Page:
4) Jeni’s Splendid Ice Creams at Home – Jeni Britton Bauer

The owner of the famous Scream and Jeni’s Splendid Ice Creams finally came out with a book that you can make your ice cream at home. This book also has a lot of meat and bones, with theory enough to have you understanding all of the steps you need to make your ice creams and gelato a success. In fact, in the front part of her book she goes into a quick-take for you to see the steps required first hand. One of my favorite of these four.

Your Turn

So, there you have it, four books that you need to have on your shelf if you are serious about this ice cream thing. Next, my new sous chef and I are going to get in the kitchen and start making a gelato with some mystery ingredients. Stay tuned!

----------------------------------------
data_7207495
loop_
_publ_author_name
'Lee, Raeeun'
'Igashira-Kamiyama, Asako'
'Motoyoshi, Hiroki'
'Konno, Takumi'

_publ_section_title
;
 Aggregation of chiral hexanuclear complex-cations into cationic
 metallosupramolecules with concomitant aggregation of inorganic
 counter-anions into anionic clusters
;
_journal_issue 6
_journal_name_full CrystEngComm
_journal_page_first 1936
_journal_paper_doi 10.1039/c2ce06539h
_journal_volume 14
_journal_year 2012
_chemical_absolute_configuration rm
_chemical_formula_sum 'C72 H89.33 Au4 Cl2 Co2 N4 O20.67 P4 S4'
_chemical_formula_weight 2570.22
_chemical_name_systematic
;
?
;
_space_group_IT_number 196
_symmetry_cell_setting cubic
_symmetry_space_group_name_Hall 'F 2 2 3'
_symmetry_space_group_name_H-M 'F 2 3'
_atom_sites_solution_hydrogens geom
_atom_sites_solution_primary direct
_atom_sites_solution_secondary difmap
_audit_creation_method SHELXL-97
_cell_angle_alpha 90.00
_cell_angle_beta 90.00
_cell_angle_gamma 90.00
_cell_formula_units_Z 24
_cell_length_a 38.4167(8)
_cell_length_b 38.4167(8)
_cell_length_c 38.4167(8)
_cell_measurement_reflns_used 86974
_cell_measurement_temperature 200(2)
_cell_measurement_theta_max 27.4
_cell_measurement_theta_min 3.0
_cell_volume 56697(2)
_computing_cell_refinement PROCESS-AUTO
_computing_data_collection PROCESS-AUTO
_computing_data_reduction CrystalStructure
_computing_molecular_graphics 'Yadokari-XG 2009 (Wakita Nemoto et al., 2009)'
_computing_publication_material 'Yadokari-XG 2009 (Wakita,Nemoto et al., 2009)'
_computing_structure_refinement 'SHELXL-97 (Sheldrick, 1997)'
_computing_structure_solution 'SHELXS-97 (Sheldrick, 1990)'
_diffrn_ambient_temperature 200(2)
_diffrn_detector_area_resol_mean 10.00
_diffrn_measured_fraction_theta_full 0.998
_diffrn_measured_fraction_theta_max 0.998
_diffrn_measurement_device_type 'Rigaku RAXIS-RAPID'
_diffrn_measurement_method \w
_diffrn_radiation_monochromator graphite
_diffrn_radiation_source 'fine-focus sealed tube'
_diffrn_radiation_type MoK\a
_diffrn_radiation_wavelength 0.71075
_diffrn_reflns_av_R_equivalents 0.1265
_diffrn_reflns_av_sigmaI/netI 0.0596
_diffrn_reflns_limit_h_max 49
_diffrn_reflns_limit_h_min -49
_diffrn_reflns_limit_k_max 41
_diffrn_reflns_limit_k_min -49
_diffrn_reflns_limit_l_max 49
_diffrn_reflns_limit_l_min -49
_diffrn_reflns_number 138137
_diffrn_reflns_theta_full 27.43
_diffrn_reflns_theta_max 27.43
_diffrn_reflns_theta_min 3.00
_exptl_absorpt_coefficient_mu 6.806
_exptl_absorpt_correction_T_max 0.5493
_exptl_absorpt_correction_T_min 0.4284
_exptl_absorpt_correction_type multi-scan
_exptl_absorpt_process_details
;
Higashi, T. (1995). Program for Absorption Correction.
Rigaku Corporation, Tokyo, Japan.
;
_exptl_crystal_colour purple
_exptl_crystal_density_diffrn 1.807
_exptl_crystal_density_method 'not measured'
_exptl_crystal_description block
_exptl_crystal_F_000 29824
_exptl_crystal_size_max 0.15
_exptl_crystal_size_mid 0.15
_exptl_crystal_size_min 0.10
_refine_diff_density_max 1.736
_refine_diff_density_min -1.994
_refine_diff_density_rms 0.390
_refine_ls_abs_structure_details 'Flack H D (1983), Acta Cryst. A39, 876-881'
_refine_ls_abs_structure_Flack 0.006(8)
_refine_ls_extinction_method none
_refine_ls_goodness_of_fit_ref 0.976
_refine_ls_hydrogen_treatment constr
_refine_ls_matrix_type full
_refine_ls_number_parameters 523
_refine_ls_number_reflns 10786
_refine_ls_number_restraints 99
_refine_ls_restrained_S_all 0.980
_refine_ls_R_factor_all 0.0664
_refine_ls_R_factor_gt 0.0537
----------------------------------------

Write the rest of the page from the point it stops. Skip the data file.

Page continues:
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This post kicks off National Ice Cream Month. For the next while I will be posting some fun to do with ice cream. Recipes, funny story, some theory here and there. In the meantime, enjoy this soft-serve from my past.

-Jason

You know what? In theory, ice cream is no big deal to make. All it is – a mixture of a rich liquid that is frozen while churned to add air to it. (Introduction of air to the base is known as “overrun”.) Yep, no big deal.

Let me tell my little story about ice cream.

Back in 2001, I started dating an awesome woman (who would later become my wife) so of course I wanted to impress her. I went out and bought an ice cream maker from the local hardware store. It cost me $100, and you had to freeze the canister overnight in order to make the ice cream.

Picture of ice cream maker, link goes to my Amazon store

This was the ice cream maker I bought for $100. Sounded like a demon cat caught in a dryer! (Picture links to my Amazon store.)

I didn’t know what kind of ice cream to make. Now, you would think that someone who just got a brand-new, shiny ice cream machine would start out with the basics? Perhaps vanilla?

Hell no. I asked her what her favorite ice cream was.

Smarties… of course. So, I set out to make Smarties ice cream.